Park Sterling Bank Sues Law Firm Client Over Wire Fraud: Report
A Missouri court has found that a bank provided the right security to prevent wire transfer fraud, and the customer who declined to use it must eat the loss.
Park Sterling Bank in Charlotte is battling to retrieve hundreds of thousands of dollars it refunded to a commercial customer who was defrauded by cyber thieves.
The $2 billion-asset bank is suing Wallace & Pittman, a crosstown law firm, to recover funds the firm relayed electronically to Russia after an email that purported to be from an industry group lured someone at the firm to surrender their user name and network password, the Charlotte Observer reported.
The fraudsters used the access to install software on at least one of the firm's computers that allowed them to hijack its account at Park Sterling, according to the publication.
Masquerading as Wallace & Pittman, the thieves instructed Park Sterling to transfer roughly $336,600 through JPMorgan Chase to a recipient in Moscow. The law firm asked Park Sterling to stop the transfer after receiving confirmation of it, but the request allegedly came too late.
Park Sterling initially refunded the sum stolen but later demanded its return. Under the Uniform Commercial Code, a bank has no obligation to refund money to business customers provided the bank has "commercially reasonable" security.
In its lawsuit, Park Sterling charges Wallace & Pittman with failing to use security that would require more than one person to authorize wire transfers and that the agreement that governed the firm's account put the risk of loss on the customer.
For its part, Wallace & Pittman alleges the bank should have flagged the transfer because it was the first the firm authorized to go abroad and that the bank should have warned customers about phishing attacks.
Spokesman for both Park Sterling and Wallace & Pittman did not respond immediately to a request for comment.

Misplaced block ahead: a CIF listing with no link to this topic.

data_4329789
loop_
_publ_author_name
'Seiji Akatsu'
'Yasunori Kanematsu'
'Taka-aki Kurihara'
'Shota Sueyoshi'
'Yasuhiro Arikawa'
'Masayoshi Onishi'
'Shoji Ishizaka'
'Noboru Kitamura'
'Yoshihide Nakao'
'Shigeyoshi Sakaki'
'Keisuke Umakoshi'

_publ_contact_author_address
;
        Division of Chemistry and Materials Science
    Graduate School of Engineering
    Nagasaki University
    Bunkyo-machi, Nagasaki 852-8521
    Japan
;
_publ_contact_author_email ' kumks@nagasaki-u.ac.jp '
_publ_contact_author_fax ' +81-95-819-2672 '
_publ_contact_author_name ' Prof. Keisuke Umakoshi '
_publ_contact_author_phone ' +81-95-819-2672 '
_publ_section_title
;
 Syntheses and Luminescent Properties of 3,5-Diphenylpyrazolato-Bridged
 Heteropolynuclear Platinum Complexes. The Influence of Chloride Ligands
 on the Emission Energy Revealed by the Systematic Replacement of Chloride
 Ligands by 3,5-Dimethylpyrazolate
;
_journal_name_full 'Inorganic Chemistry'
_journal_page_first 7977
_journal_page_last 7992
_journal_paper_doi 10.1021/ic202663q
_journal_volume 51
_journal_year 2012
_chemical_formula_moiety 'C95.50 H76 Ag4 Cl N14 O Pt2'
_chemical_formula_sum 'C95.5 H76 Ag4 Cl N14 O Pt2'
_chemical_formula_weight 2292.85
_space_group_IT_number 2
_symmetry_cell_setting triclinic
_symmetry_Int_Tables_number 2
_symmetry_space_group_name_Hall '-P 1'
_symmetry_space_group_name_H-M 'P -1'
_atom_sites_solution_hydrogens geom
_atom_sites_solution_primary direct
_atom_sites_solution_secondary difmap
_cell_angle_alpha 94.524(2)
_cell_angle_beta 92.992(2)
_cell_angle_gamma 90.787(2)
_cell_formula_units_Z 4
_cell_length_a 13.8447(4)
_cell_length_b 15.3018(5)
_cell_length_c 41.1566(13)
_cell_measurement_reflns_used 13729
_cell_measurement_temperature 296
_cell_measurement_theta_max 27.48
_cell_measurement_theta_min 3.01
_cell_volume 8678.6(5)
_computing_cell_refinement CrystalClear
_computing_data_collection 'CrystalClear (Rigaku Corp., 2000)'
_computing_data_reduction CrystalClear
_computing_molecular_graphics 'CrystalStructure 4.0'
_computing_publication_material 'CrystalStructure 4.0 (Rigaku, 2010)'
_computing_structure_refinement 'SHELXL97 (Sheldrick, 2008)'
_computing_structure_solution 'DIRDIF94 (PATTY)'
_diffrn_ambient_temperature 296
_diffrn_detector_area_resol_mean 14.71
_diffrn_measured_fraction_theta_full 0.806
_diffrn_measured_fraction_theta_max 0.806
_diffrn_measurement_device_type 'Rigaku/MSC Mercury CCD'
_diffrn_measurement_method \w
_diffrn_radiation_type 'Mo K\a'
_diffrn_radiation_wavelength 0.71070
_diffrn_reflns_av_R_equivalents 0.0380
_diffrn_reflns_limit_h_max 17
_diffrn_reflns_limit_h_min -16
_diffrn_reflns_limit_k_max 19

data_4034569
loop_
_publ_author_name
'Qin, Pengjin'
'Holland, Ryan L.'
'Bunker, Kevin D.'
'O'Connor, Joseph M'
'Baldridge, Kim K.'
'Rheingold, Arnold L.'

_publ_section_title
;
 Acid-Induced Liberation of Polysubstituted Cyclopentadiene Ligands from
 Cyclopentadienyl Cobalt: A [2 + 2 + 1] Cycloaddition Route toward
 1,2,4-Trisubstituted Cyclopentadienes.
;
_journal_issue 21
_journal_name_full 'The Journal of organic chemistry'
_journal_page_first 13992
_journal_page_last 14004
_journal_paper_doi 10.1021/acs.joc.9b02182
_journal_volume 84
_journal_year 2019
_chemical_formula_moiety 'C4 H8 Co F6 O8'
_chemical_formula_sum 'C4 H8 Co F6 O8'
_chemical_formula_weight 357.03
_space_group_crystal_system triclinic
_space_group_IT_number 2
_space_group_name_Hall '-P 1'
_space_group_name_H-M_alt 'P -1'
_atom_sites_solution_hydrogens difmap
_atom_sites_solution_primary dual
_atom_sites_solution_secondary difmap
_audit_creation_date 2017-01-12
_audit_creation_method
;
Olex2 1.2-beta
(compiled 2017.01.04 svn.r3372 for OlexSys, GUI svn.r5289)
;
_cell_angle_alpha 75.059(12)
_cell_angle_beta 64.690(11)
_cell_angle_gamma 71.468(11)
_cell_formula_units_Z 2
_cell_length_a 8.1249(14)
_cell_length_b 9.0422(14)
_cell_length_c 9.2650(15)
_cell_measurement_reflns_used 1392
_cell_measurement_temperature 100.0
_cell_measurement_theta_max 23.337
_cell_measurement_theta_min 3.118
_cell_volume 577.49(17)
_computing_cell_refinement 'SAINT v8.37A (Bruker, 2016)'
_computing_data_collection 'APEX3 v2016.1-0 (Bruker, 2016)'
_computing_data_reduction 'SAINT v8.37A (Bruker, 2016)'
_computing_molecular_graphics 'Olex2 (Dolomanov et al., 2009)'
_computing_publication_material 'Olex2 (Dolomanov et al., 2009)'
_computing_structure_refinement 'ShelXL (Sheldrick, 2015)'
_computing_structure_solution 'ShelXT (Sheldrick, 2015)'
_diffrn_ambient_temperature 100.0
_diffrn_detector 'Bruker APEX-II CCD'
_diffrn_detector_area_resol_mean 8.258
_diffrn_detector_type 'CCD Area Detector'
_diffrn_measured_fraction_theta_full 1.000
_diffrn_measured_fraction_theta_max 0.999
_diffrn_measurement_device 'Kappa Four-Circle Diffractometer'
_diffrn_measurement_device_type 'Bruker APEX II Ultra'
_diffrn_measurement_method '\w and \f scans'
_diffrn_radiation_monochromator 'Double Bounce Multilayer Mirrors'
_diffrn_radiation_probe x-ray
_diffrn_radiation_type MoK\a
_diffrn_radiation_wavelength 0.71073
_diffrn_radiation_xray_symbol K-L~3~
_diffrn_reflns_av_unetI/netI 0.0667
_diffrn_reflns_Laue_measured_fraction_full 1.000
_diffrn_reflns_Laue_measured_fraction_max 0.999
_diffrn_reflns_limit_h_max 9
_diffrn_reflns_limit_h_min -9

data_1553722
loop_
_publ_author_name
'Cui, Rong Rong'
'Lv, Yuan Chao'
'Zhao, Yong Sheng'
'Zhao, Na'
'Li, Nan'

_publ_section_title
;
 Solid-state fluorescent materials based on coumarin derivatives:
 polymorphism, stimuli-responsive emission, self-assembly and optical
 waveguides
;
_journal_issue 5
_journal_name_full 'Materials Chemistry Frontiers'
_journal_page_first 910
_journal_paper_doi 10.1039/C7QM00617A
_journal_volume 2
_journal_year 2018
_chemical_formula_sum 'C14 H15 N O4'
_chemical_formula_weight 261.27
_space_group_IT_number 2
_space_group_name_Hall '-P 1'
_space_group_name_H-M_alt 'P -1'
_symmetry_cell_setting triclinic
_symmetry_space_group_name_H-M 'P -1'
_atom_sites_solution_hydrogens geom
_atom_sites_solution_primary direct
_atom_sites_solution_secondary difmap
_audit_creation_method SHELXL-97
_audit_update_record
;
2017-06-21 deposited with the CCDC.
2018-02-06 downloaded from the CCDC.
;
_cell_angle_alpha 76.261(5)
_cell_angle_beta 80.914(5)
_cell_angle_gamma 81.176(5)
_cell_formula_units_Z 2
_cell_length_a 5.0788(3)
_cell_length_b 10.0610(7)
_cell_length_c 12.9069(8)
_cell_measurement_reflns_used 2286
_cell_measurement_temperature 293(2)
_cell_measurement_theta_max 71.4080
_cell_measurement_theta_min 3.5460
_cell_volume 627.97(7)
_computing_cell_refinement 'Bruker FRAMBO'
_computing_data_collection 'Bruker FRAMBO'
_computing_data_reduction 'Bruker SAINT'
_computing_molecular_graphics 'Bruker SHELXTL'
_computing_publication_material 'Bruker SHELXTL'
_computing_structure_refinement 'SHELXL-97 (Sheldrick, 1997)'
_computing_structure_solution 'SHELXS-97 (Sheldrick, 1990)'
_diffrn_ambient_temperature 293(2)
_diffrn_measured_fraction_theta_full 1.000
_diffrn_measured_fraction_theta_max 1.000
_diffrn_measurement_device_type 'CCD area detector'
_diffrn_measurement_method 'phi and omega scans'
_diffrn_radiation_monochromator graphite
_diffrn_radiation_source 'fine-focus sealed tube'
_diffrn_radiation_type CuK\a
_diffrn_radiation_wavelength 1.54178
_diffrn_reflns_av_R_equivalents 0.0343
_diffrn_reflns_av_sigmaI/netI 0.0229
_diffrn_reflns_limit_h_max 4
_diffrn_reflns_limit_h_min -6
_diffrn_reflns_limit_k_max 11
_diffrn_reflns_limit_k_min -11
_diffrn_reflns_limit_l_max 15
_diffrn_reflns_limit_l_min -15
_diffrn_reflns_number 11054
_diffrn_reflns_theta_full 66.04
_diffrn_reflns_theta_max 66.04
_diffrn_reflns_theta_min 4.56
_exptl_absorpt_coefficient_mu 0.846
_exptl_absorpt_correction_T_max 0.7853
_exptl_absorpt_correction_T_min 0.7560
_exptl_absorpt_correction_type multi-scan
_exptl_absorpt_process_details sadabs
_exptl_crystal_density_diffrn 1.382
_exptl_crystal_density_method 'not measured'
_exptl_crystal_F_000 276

The dispute, which is slated to go to trial this fall, comes amid a series of lawsuits over whether banks or their business customers should bear the risk of loss when wire transfer fraud occurs.
In March, a U.S. district judge in Missouri tossed a lawsuit against BancorpSouth Bank (BSB) brought by Choice Escrow and Land Title, which aimed to recover $440,000 stolen by cyber thieves who tapped the company's account in 2010.
The court based its ruling on the company's refusal to install security measures the bank suggested it use. "The case hinged on the whole idea that the bank offered a security option and the customer didn't want to use it," George Tubin, a senior security strategist at security company Trusteer, told American Banker recently.
The Missouri decision follows several cases of wire transfer fraud that went against banks, although judges in those rulings suggested customers could be liable in some circumstances.
The Federal Financial Institutions Examination Council recommends that financial institutions encourage commercial customers to use systems that require multi-factor authentication. "Since the frequency and dollar amounts of these transactions are generally higher than consumer transactions, they pose a comparatively increased level of risk to the institution and its customer," FFIEC wrote in a bulletin the council published in 2010.